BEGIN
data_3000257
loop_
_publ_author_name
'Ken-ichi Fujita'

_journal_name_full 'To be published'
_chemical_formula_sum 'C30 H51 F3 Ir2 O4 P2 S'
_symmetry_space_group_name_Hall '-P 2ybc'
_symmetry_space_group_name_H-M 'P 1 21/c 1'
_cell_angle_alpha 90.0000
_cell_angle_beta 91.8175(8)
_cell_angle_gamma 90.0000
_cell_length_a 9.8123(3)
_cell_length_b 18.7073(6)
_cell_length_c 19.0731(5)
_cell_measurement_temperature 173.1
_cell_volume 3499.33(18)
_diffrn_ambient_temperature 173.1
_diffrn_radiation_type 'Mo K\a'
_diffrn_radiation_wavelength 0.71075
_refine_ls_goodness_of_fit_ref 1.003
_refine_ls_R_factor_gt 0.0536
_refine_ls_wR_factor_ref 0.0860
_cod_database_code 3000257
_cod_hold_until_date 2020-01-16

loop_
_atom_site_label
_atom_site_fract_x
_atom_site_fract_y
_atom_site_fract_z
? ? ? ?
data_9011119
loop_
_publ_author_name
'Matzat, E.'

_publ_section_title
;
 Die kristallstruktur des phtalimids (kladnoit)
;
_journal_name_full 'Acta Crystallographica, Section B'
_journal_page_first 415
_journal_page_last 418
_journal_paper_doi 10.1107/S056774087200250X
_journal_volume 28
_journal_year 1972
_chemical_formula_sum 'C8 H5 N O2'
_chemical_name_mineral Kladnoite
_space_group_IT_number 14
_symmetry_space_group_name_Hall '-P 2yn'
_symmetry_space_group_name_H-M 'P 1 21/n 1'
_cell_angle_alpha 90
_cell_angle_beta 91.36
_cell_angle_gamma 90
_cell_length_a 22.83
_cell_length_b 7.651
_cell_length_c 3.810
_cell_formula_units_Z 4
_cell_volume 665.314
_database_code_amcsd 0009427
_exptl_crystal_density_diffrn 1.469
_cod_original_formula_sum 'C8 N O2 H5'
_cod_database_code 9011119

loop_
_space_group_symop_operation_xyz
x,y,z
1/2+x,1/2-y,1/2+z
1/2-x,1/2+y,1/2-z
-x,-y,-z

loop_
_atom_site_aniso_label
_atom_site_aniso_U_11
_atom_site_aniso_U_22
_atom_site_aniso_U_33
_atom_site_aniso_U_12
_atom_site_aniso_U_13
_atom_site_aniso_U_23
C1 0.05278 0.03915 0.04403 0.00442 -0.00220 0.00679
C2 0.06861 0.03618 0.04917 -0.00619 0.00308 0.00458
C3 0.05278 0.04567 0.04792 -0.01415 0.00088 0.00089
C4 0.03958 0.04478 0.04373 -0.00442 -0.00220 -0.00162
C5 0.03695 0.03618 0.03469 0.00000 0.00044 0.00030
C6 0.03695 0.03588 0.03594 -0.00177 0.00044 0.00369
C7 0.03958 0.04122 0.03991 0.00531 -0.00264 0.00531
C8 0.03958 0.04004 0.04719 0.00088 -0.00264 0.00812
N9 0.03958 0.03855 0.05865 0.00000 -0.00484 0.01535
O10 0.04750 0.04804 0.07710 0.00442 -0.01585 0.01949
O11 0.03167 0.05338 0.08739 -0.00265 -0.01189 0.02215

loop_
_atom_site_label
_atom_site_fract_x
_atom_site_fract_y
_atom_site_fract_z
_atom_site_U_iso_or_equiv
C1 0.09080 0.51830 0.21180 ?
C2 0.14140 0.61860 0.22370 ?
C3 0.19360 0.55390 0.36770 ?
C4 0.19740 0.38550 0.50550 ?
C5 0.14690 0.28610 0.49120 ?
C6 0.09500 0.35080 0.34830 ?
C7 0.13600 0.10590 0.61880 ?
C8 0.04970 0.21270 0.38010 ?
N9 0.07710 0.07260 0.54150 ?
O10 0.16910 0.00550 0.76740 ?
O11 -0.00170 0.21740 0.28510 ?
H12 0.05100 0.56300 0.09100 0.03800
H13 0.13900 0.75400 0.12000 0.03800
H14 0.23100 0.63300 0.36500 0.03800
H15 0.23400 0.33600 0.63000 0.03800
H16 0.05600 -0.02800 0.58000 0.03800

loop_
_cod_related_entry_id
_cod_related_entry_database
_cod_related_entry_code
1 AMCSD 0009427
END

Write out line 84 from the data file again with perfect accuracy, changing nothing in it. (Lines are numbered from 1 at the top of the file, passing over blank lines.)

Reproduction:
N9 0.03958 0.03855 0.05865 0.00000 -0.00484 0.01535